Istanbul is hosting the annual International Monetary Fund (IMF) and World Bank (WB) summit on October 2-7. It is expected that around 15,000 delegates including the finance ministers from the G7 will attend the summit. World Bank President Robert Zoellick and IMF Managing-Director Dominique Strauss-Khan held press conferences on October 2. A series of seminars are scheduled to be held from October 3 to 5. The International Monetary and Financial Committee, or IMFC, is expected to discuss the impact of the global economic crisis on developing countries on October 4, while the Development Committee will convene on October 5 (Hurriyet Daily News, September 30).
Strauss-Khan was not welcomed by all segments of Turkish society. During at an event on October 1 at the Bilgi University in Istanbul a student journalist protester threw a shoe at him and attempted to storm the stage as he spoke (Hurriyet Daily New, October 2). Ironically, the protestor threw a Nike shoe, one of the symbols of a capitalist economy, which was ridiculed by major Turkish newspapers and media outlets (Star, October 2). However, perhaps the irony in the protest resembles the Turkish government’s resistance to IMF credits to restore its economy, which was primarily restored by IMF plans after the recession in 2001. Turkey has been the fund’s largest borrower this decade, drawing approximately $43 billion to help recapitalize more than 20 failed banks since 2001. Turkish Prime Minister Recep Tayyip Erdogan, strictly followed IMF policies during his first period in office in 2002-2007. However, since his re-election in 2007, he has resisted taking on new loans after more than one year of protracted discussions with the IMF.
Economists stress that Erdogan wants to show that his $600 billion economy can survive the global crisis without borrowing more money. Ahmet Akarli, an economist for Goldman Sachs Group in London, suggested that Erdogan has consistently said "no" to the IMF, despite domestic pressure and the views of the overseas business community. He most likely regarded dependency on the IMF loans as incompatible with his strategy of transforming Turkey into a leading global player and a heavyweight in its immediate neighborhood (Bloomberg, October 2). Speaking ahead of the annual IMF-World Bank summit, Economy Minister Ali Babacan firmly said that the meetings are not "about Turkish-IMF relations," adding that he will not "mention anything" about the issue during the meetings. "We decided not to mention IMF-Turkey relations," Babacan explained at a press conference on Wednesday. "Instead, we will focus on the global economy and how to deal with the current crisis," he continued (Hurriyet Daily News, September 30).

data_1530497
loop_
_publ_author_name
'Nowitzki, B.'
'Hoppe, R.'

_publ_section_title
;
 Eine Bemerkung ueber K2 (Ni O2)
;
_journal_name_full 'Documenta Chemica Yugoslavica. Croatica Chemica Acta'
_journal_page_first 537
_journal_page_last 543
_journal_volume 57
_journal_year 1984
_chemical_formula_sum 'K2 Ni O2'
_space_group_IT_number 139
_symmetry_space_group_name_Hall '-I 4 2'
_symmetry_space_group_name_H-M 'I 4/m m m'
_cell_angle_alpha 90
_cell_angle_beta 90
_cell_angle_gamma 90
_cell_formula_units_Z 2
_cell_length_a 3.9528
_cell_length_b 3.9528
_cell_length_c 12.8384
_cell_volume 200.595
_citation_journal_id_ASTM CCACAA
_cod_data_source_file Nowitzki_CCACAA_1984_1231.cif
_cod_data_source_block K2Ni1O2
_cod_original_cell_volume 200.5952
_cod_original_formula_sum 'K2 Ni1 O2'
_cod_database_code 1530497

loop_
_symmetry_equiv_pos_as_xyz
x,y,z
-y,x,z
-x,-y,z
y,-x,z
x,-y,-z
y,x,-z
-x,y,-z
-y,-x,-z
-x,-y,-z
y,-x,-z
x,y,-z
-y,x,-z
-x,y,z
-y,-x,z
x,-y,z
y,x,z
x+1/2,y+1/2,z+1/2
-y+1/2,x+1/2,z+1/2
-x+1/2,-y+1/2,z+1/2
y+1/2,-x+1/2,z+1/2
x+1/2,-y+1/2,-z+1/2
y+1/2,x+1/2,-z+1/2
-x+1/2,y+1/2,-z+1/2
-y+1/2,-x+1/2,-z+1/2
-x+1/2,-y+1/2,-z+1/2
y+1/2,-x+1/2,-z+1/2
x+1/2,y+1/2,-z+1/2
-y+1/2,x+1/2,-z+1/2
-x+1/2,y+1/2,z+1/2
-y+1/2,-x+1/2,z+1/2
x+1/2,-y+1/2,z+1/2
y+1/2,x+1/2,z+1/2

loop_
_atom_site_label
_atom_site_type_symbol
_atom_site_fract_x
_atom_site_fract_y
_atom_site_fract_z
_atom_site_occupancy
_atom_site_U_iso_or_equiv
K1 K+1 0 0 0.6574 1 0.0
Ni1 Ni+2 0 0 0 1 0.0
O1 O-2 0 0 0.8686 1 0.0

Despite the Turkish government’s resistance to IMF credits, the outlook for the Turkish economy is not positive. IMF reports indicate that the Turkish economy may shrink by 6.5 percent in 2009. Its prediction exceeds the government’s estimate of a contraction of 6 percent this year and is more than the 5.1 percent which the IMF predicted in its "World Economic Outlook" in July. The Turkish government expects to see a significant upturn in 2010 with 3.5 percent growth forecast (Hurriyet Daily News, October 1).
While facing social and political resistance in Turkey, Strauss-Kahn wrote an article in the Hurriyet Daily News underlining the importance of the role played by the IMF in the global economy. He listed the challenges facing the world economy then stressed the IMF’s critical role in resolving this economic crisis:
"The IMF has an important role to play. It stands at the heart of the international financial architecture. As many emerging markets and low-income countries reeled from the effects of the crisis, the IMF stepped into the breach and provided necessary financing, while striving to protect the poor and most vulnerable. Recognizing the unique role of the IMF, world leaders pledged to dramatically increase our lending resources, including our concessional resources for low-income countries, and we have made our lending more flexible. The IMF also acted as a capable policy advisor, ahead of the curve on many issues, supporting the efforts of world leaders in securing a cooperative solution to the world’s economic problems. We continue to work on increasing the attraction of our advice," Strauss-Kahn argued (Hurriyet Daily News, October 1).
It appears that the IMF director wants to emphasize the importance of his institution, while the Turkish government, predominantly for political reasons, resists accessing additional IMF funds. Since his re-election Erdogan has used the IMF credit issue as one measure of his government’s economic success. Signing a new agreement with the IMF would certainly be a political blow for the Erdogan government. Therefore, he recently stated that: "Turkey does not sign an unconditional agreement with IMF; we will sign an agreement with the IMF only if it accepts the conditions that we set" (TRT, September 29).